I regularly do activism with abortion victim photography (AVP)—“Choice” Chains, through which we show what “choice” looks like. I’m convinced of the merit of this action, reassured that regardless of whether or not I have productive conversations, passersby likely will feel more negatively towards abortion, and—at minimum—can no longer claim ignorance.
I state this upfront to make clear that I support the strategy of the Canadian Centre for Bio-Ethical Reform, the organization responsible for the proliferation of this type of activism across Canada (with credit to Show the Truth, as well).
What guides CCBR’s strategy is “a theory of change,” instead of one of action. Blaise Alleyne, eastern outreach director for CCBR, attributes this distinction in concepts to computer programmer and activist Aaron Schwartz. Schwartz explains a ‘theory of action:’ “you work forwards from what you know how to do to try to find things you can do that will accomplish your goal.” Meanwhile, a theory of change, “works backwards from the goal, in concrete steps, to figure out what you can do to achieve it.”
Alleyne uses the analogy of squirting a water gun at a wildfire to argue that “when lives are on the line, just doing any kind of pro-life activism isn’t good enough.” Rather, “we need to figure out what is necessary to solve a problem this big.” I suppose it’s a difference between what you can do and what you must do.
He criticizes events like Life Chain as belonging more to a theory of action than of change, for we state our conclusion rather than provide evidence for it (unlike activism with AVP).
In defense, I will argue that, along the lines of this theory of change, to maintain (let alone increase) a level of pro-life advocacy and to transform the culture, you need a critical mass of pro-lifers.
If we’re working backwards from the goal of abolishing abortion, we know that one of the prerequisites is gathering manpower. In this way, the theory of action is not as distinct from the theory of change as it’s made out to be. I’ll explain.
Some may jump right from apathy into “Choice” Chains, but as comfortable as I am doing that sort of activism now, I doubt I would have been keen on it when I first started exploring this issue.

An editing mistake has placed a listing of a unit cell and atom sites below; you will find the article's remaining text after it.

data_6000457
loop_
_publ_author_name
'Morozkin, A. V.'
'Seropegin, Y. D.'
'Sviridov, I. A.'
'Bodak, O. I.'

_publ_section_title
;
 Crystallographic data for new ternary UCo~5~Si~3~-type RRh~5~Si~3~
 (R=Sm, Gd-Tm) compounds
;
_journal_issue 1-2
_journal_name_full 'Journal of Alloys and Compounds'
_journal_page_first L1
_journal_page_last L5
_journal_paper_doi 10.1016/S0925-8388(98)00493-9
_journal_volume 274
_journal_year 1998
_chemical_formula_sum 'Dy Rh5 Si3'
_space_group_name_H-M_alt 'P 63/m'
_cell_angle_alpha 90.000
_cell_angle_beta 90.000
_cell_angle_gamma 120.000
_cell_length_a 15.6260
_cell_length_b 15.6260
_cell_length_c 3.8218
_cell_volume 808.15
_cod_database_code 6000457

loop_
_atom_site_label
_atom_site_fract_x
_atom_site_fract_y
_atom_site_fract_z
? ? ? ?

In my experience, most pro-lifers get involved in one of two ways: Life Chain or the National March for Life.
Think of the movement as a pyramid or a bull’s eye. At the top or the centre, you have the handful of die-hards engaged in the most effective action. You have those willing to make the greatest sacrifices, like Fr. Tony Van Hee during his decades of witness outside Parliament. These people are the most valuable assets to the movement.
In the next level/ring, you might have thousands of amateur activists – who attend pro-life events occasionally, consistently vote pro-life, and donate so others can work full-time in this field. They’re important too.
Perhaps at the base or outermost ring, you have the millions who might respond to polls as being pro-life, but have limited involvement otherwise.
The precise categorization doesn’t really matter as much as the representation of distribution, and the question of how it affects recruitment and how we can move the more casual pro-lifers into the heart of the movement.
I propose the answer has something to do with community and identity—that there’s a magnetism that can attract people once they’re in orbit.
The more I went to pro-life conferences or events like the March as a youth, the more I ingratiated myself into the pro-life community, and the more opportunities for pro-life activity arose. The label “pro-life” eventually became front-of-mind when I was asked to introduce myself or write a biography. This evolution in my understanding of who I was, was fundamental in bringing me to where I am today.
This process could be the key to change. What if every pro-lifer instantly said “pro-life,” when asked to describe themselves, because it was such a priority to them?
The more one does for the pro-life cause, the more important this cause becomes in one’s life narrative and worldview.
When first starting out, the initiative a layman will undertake for the cause is often (but not always) something he’s already comfortable with, or finds less intimidating.
How does a pro-life colouring or essay-writing contest or slapping pro-life stickers on your laptop or car end abortion? Are baby bottle campaigns or Christmas cake fundraisers really worth the effort?
When you start to see these activities through the lens of pulling people into the pro-life community, I think their value becomes more apparent, as a stepping stone for action that’s more influential publicly.
My theory is the more people you convince to take a water gun (to do something—anything), the more people will graduate to becoming fire captains armed with hoses and helicopters capable of wide-scale impact.
To return to Life Chain, it not only exposed almost 300 Canadian communities to the pro-life message last year, but it motivated over 10,000 individuals to connect with fellow pro-lifers and publicly take a stance in the debate.
Are the signs, bearing slogans like “Abortion kills children” and “Life, the first inalienable right,” as compelling as AVP? No, but the milder nature of Life Chains encourages their organization and the participation of neophytes, families, and churches. Persuasiveness is traded for reach.
Again, I’m not suggesting we abandon considerations of effectiveness.
I’m suggesting we can grow the movement not just by changing minds of “pro-choicers,” but also by gradually drawing sympathizers into greater commitment in the movement through smaller asks.
Tangentially, as I’ve said before, God might call us to do something without immediate reward. While recognizable fruits are a good indicator, we’re on the right path, God, having the bird’s-eye view, can best assess efficacy, which is why prayer is indispensable.
In the interim, we have our theories.